But does the same thing follow in football? Are players and teams inspired to progress by the misery of those they are supposedly representing? Or do they gain the necessary extra yard of pace or ounce of strength from knowing their fans will always lift them up again, even if they fail, provided they gave their best?

Of course, footballers can’t be generalised as they are all different – some will run faster to escape the fear of failure, whereas others will spring forward to stretch for their ambitions. Perhaps both philosophies have their place within the game, and the secret to being a good manager is to identify which strategy works best for which player. But surely, it can’t be motivational for anyone to be screamed at about how shit they are, consistently, for years on end?

Doncaster Rovers 3-1 Leyton OrientMaybe the only conclusion that can be drawn from all this is that MOG and his ilk aren’t there to support the team, but come to games in the hope of being witness to disaster. Failings that would vindicate their perspective on the world and provide them with the kind of small, petty victory that comes from being right, rather than righteous. After all, some people choose pessimism as their mantra for life on the basis that if you always expect the very worst, you can’t ever be disappointed.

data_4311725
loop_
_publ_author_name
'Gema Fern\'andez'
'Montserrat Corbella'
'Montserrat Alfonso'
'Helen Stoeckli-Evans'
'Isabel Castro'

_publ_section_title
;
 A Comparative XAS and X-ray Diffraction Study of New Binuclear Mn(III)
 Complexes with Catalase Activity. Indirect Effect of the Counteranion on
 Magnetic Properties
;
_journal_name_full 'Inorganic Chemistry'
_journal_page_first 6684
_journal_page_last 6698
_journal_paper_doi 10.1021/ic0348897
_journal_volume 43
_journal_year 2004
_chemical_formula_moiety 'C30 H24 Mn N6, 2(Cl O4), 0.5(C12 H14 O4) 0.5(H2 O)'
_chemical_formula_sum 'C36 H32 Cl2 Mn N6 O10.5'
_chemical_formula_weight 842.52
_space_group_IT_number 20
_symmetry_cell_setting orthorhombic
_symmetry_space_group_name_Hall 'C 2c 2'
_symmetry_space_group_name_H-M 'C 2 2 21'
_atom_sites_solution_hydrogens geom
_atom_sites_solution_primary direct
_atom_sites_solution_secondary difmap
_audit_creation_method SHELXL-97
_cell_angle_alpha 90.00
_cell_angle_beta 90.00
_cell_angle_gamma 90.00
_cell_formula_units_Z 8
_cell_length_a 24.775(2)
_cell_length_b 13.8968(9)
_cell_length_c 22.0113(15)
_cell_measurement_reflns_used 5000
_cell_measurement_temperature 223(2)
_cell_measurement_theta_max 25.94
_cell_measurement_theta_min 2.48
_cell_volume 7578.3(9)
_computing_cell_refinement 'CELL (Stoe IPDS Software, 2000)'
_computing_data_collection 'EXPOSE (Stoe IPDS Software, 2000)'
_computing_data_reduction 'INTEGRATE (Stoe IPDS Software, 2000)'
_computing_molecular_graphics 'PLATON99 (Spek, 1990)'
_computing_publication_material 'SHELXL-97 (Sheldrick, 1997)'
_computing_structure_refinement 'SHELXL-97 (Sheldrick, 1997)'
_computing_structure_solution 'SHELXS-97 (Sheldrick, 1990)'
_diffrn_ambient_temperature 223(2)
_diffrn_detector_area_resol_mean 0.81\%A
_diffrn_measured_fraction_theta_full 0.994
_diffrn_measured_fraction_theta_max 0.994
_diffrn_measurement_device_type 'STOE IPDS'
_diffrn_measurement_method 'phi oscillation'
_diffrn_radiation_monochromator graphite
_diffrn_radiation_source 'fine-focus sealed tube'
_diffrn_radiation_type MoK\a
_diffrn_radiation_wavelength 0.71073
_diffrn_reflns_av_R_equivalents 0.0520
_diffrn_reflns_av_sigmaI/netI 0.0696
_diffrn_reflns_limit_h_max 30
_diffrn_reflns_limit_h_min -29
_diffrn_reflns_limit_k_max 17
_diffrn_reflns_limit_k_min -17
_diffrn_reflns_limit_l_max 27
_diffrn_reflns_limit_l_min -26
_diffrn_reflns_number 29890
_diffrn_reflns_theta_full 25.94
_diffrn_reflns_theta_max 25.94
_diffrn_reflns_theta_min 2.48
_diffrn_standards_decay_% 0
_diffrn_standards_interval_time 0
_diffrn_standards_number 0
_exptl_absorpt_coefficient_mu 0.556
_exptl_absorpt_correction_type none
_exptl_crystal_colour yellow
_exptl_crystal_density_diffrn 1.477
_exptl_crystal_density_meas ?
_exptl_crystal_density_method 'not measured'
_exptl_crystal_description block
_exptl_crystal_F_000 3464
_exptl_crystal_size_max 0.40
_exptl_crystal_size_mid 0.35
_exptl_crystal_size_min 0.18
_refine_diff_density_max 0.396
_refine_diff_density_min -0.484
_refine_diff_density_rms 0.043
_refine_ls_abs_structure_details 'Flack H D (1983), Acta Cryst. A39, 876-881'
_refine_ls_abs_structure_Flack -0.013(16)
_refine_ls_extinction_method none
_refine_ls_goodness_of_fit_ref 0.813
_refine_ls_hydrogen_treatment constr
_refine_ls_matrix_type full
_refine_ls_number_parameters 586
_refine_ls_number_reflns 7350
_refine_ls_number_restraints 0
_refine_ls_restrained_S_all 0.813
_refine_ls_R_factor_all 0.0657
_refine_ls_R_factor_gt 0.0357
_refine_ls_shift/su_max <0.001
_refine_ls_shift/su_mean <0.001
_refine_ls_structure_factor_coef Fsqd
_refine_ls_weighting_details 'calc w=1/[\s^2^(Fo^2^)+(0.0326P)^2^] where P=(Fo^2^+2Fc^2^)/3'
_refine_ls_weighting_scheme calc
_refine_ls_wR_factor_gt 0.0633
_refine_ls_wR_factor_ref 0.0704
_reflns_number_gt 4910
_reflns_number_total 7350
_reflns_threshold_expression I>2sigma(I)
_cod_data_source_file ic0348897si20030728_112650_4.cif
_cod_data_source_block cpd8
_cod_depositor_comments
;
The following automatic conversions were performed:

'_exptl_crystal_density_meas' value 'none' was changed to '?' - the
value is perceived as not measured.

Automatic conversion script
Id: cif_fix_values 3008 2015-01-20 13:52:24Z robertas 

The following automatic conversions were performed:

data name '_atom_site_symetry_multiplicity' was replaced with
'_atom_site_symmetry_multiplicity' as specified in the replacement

Perhaps by being an optimist in the Keepmoat, it’s actually me that’s wrong – perhaps by enjoying both the ups and the downs as part of the overall journey I’m some kind of sycophant who doesn’t take defeat or failure personally enough. Perhaps Rovers would be in the Champions League by now if I’d only join in a screaming chorus of abuse whenever a long ball is misplaced by a yard or two. Maybe if we all spent weekdays miserable and bubbling with rage, ready to explode at the nearest footballing target come Saturday afternoons, the collective climate of fear would ensure success is guaranteed.

But would this be worth it? Would football be a source of pleasure for anybody in this scenario? What is the point of supporting a team if your attitude to their most recent promotion was ‘They shouldn’t have bothered, it’s obvious we’d get murdered in the Championship.’

Football as a whole is an ongoing serial drama with fascinating intricacies and sub-plots – but what it lacks is any discernible destination, or finale. Whilst each season’s chapter can be a miniseries of its own, with a beginning, a middle, and a twist at the end, there’s no over-riding arc to the storyline. We aren’t one day going to finally make it to the Promised Land and wander off into the sunset, putting all that drama behind us forever.

The journey is all there is. It will ebb and flow in all its grotesque glory at least until someone, somewhere, comes up with a better alternative. Surely we might as well try to enjoy it?

by Lazarus


front cover of issue 84 of popular STAND fanzineThis article was first printed in issue 84 of popular STAND fanzine, which was published in October 2016. popular STAND prints six issues per season, and subscriptions are available anywhere in the world.